Peasants

My poor legs are aching and cannot run.

 

Leader

My hands both are sore from binding corn since the break of morn.

 

Peasants

My sore hands are aching from binding corn.

My heart is grieving from bitter sorrow and neber-ending care;

my spirit is sore for I'll see my love no more.

 

My legs ache and can no longer run, now the day is done.

My poor legs are aching and cannot run.

My hands both are sore from binding corn since the break of morn.

 

Health and wealth to your ladyship, years of plenty and fellowship!

Doubtless you know why we come to you bearing a sheaf as we always do;

harvest is finished at last!

 

Madame Larina

Thank you, good people, I'm delighted.

You're welcome here.

Let's celebrate the harvest with a song!

 

Peasants

Why, that's a pleasure ma'am.

Sing for her ladyship, and take your places, dancers.

Come on now, are you ready?

 

In a cottage by the water lived a miller with his daughter.

Fa la la la,

lived a miller with his daughter.

 

Came a farmer on the ferry,

rich and ruddy as a cherry.

Fa la la la,

ruch and ryuddy as a cherry.

 

Saw the miller's pretty daughter,

started then and there to court her.

Fa la la la,

started then and there to court her.

 

Thought he'd manage to persuade her if he came to serenade her.

Fa la la la,

if he came to serenade her.

 

"Won't you listen to my pleading?

I'm a genteleman of breeding."

Fa, la la la,

"I'm a gentleman of breeding."

 

"You have said the same to Sasha;

broke your promise to Parasha!"

Fa la la la,

"broke your promies to Parasha!"

 

"Don't believe that harridan Parasha,

when I see her next I swear I'll thrash her!"

Don't believe Parasha,

sho's been gossiping with Masha;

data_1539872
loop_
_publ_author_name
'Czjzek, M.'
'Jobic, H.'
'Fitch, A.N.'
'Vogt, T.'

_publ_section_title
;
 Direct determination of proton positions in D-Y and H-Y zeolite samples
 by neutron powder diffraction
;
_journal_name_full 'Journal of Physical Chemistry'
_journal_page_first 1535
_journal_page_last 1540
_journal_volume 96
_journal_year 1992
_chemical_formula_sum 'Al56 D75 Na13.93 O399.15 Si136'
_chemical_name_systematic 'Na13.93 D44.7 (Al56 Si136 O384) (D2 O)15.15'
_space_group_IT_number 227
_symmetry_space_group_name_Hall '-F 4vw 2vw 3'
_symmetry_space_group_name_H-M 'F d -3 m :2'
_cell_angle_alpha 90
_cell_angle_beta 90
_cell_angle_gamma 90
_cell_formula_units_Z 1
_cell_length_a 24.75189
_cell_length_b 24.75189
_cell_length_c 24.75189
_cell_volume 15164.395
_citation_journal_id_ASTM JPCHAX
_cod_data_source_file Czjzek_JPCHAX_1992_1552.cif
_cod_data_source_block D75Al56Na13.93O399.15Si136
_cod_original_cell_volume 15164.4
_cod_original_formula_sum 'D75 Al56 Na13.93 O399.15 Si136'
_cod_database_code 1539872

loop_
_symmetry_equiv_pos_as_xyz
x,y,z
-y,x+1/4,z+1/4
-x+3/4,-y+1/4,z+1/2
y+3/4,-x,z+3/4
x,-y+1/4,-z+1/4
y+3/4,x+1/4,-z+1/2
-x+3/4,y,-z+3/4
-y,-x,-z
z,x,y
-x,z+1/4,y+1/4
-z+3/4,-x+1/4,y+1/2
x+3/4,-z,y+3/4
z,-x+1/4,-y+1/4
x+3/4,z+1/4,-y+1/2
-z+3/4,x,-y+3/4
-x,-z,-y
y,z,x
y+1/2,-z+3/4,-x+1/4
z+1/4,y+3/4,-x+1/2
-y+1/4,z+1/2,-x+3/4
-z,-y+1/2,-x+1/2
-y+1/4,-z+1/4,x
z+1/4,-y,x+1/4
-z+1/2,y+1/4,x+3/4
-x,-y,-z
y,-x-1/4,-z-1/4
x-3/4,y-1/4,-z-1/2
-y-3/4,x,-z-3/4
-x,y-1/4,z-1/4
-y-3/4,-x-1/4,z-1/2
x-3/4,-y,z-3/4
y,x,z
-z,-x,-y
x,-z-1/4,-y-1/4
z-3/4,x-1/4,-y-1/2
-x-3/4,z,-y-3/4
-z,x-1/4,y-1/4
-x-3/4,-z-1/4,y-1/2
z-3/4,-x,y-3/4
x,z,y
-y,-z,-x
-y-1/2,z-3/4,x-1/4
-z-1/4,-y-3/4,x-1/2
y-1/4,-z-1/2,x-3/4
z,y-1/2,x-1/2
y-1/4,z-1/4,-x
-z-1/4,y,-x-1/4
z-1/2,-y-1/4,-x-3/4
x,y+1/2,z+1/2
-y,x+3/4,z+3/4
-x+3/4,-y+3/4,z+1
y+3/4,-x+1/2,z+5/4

if we meet again I'll thrash her!"

 

But the miller's pretty daughter 

shouted back across the water,

Fa la la la,

shouted back across the water.

 

"Thought you've got your fascination,

I must keep my reputation, 

so I'll be at your disposal

when you make me a proposal!"

 

Fa la la la !

 

No.3 Scene and Aria

Tatiana 

Oh, how I love to hear the people singing,

for music makes me lose myself in endless dreaming and yearning far away.

 

Olga 

Ah, Tanya, Tanya, you fream the whole day long!

I'm not like you at all; when I hear songs they always set me dancing.

"In a cottage by the water lived a miller with his daughter."

 

I'm not the sort to sit in silence, 

at night I never stay awake 

and mwatch the moonkight at my window,

or sight and sigh and sigh

as if my hear would break!

 

So why be sad? Behave as I do

and lead a life that's always gay;

for when you're cheeful and fond of laughter

the heart grows younger every day.

Never give way to sorrow or despaire;

each morning calls anew to pleasure!

My love of life is past all measure,

that's why my heart is free from care!

 

No. 4 Scene

Madame Larina

Come here, my darling Olga!

I love to see you happy and contented.

You'd really like to spend the whole day dancing, I'm sure of it!

 

Filippievna

Tanyusha, what's the matter?

Tell me, child; oerhaps you're feeling ill.

 

Tatiana

No, Nanny, please don't worry.

 

Madame Larina

Good people, let me thank you for your singing.

You must be thirsty now.

Filippievna, arrange for wine before they leave.

My friends, God bless you!